'Win-win situation' as Williams sisters face off in final
Can there be a more extraordinary story in all of sport than Venus and Serena Williams?
The two Compton sisters both won their semi-finals in Melbourne yesterday, continuing a dynasty that has lasted the best part of 20 years.
History will repeat itself on Sunday night when Venus and Serena meet in the Australian Open final. And this is ancient history, in tennis terms - the last time they played for the trophy here was in 2003.
In the intervening years, it feels like few women have been able to lay a hand on them. On the evidence of the past fortnight, even Father Time has given up the fight.
Yesterday, Serena, 35, had the easier of the semi-finals on Rod Laver Arena. She faced Mirjana Lucic-Baroni, another inspirational old-stager.
Lucic-Baroni had been a prodigy, reaching the Wimbledon semi-final in 1999 as a 17-year-old, but was then forced to flee her home in Croatia because of her violent and abusive father. Having disappeared from the Tour for three years in the mid-Noughties, she has now returned to claim her highest WTA ranking (No 29), at the age of 34.
Lucic-Baroni is clearly a great survivor, but the stress of playing 10 matches (singles and doubles) in 11 days took its toll. Serena was in unforgiving form as she eased through 6-2, 6-1 in just 50 minutes.
Venus, 36, had to scrap much harder as she took on the muscular hitting of Coco Vandeweghe, who swung like Joe DiMaggio, stealing the first set on a tie-break before Venus brought her experience to bear.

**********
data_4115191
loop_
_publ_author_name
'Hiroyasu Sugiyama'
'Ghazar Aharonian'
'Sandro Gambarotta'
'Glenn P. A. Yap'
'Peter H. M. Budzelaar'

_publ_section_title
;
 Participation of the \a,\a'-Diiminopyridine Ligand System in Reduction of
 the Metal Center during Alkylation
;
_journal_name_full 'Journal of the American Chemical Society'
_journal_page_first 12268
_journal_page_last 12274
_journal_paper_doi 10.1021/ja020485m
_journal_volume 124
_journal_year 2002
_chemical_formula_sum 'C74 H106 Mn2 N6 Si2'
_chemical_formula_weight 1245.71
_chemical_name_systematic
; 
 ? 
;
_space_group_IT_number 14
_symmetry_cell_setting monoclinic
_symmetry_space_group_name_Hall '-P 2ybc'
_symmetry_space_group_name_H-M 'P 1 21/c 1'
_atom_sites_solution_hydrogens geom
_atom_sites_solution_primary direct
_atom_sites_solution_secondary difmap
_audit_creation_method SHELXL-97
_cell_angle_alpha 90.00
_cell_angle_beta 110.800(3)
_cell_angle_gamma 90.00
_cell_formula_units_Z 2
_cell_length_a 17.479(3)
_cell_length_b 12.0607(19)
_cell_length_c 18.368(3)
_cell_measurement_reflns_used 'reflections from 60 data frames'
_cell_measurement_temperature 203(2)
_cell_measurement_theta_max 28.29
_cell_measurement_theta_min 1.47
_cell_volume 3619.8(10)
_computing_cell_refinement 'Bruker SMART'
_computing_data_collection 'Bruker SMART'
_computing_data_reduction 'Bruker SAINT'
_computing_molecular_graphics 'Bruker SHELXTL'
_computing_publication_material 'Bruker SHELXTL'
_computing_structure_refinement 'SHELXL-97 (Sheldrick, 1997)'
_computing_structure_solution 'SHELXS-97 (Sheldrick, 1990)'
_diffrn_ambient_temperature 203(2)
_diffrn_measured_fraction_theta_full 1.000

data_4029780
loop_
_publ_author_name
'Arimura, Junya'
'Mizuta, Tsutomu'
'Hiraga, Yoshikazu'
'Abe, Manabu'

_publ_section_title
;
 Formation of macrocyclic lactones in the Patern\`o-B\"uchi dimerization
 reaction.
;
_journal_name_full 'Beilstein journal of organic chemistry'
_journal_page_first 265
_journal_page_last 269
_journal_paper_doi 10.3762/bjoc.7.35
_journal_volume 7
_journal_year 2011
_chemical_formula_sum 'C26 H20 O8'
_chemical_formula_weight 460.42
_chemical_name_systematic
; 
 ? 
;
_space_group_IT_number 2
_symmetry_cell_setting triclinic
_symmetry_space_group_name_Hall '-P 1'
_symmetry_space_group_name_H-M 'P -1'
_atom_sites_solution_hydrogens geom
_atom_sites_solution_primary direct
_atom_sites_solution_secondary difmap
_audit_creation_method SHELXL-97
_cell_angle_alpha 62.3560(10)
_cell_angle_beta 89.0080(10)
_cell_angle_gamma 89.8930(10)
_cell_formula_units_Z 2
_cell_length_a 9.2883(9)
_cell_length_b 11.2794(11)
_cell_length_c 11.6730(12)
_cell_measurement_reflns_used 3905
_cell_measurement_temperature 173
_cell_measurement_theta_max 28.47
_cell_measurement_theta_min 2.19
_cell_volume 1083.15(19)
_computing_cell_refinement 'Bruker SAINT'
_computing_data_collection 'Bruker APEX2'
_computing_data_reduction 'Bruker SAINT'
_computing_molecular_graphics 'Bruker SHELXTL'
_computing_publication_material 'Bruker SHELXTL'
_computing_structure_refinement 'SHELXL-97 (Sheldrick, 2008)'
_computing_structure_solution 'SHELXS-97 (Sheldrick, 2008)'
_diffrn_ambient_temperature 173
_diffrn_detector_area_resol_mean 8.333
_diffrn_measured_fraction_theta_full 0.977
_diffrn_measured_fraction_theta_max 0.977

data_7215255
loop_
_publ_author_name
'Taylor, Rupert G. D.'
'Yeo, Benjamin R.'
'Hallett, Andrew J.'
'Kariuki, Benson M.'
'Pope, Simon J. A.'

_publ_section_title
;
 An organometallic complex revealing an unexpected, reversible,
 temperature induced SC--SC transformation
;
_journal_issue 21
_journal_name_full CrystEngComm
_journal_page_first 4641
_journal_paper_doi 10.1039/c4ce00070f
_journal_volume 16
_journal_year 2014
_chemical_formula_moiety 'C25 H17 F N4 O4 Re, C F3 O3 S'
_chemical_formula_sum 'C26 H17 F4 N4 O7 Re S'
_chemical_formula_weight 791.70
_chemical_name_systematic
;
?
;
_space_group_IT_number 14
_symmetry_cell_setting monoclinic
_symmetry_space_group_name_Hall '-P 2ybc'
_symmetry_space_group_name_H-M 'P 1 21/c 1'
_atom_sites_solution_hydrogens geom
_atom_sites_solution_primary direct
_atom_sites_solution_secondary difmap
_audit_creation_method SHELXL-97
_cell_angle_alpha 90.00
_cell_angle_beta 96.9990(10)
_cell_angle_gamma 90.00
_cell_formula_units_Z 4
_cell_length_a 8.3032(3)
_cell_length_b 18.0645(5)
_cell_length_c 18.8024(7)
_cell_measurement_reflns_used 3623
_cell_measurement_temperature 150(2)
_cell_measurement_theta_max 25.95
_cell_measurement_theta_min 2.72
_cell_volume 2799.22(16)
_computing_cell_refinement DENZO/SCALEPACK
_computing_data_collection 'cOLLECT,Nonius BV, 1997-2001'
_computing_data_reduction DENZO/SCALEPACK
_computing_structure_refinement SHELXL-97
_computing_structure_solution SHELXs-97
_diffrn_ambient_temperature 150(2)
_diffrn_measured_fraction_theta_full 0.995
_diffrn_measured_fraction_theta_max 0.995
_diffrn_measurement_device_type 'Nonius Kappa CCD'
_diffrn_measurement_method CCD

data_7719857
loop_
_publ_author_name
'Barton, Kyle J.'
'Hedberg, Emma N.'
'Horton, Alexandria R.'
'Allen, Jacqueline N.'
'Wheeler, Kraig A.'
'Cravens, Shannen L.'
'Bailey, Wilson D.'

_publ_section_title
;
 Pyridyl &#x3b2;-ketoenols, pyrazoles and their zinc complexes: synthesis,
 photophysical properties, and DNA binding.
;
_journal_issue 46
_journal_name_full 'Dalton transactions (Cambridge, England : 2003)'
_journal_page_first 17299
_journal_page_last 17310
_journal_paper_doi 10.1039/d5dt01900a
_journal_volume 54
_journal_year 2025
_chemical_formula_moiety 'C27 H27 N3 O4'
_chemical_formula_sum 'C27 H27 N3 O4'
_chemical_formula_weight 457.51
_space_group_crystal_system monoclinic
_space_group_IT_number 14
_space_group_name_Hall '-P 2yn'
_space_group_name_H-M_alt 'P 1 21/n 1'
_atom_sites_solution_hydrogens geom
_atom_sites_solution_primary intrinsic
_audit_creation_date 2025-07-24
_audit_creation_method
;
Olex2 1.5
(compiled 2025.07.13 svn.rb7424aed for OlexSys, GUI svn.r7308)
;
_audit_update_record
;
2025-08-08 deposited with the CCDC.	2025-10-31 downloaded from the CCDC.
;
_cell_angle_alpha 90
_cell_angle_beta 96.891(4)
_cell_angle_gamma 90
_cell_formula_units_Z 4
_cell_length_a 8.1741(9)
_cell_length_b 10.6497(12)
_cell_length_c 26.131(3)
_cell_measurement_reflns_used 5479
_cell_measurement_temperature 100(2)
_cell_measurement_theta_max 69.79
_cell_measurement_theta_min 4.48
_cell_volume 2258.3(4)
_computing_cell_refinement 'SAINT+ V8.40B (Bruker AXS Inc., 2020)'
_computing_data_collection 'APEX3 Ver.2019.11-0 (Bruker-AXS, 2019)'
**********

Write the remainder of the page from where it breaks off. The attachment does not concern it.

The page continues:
A tactical adjustment on second serve, which she started striking with a little more pace, helped Venus save 12 of the 13 break points she faced.
She celebrated by performing a dainty little dance.
Serena was unusually relaxed after the match, saying: "I just can't help but feel like it's a win-win situation for me."
Either she will collect her 23rd major title, to move into the clear space between Steffi Graf (22) and Margaret Court (24). Or Venus will earn the reward that her determination deserves. Apart from being one of the oldest players on tour, she also suffers from Sjogren's Syndrome, an incurable auto-immune disease.
"I've been there when she was down and out of it," said Serena. "We lived together. I know what she went through with her illness. This probably is the moment of our careers so far. I never lost hope of us being able to play each other in a final."
Williams-Williams finals were a regular feature of the noughties, but have not been seen at any level since 2009.
In the old days, the sisters always had to bat away claims that the result was arranged over breakfast. Yet the one-sidedness of the series hardly suggests collusion. In eight major finals, Serena has won six to Venus's two. She is favourite again here, having won all 12 sets she has played to date, and dispatched Konta - the only top-10 player that either sister has faced - in comprehensive style.
Not that Venus is ready to cede the foreground just yet.
"When I'm playing her, I think I'm playing the best competitor in the game," Venus said. "But I don't think I'm chump change either. You have to control yourself, then you also have to put your opponent in a box. This opponent is your sister, and she's super-awesome. It's wonderful." (© Daily Telegraph, London)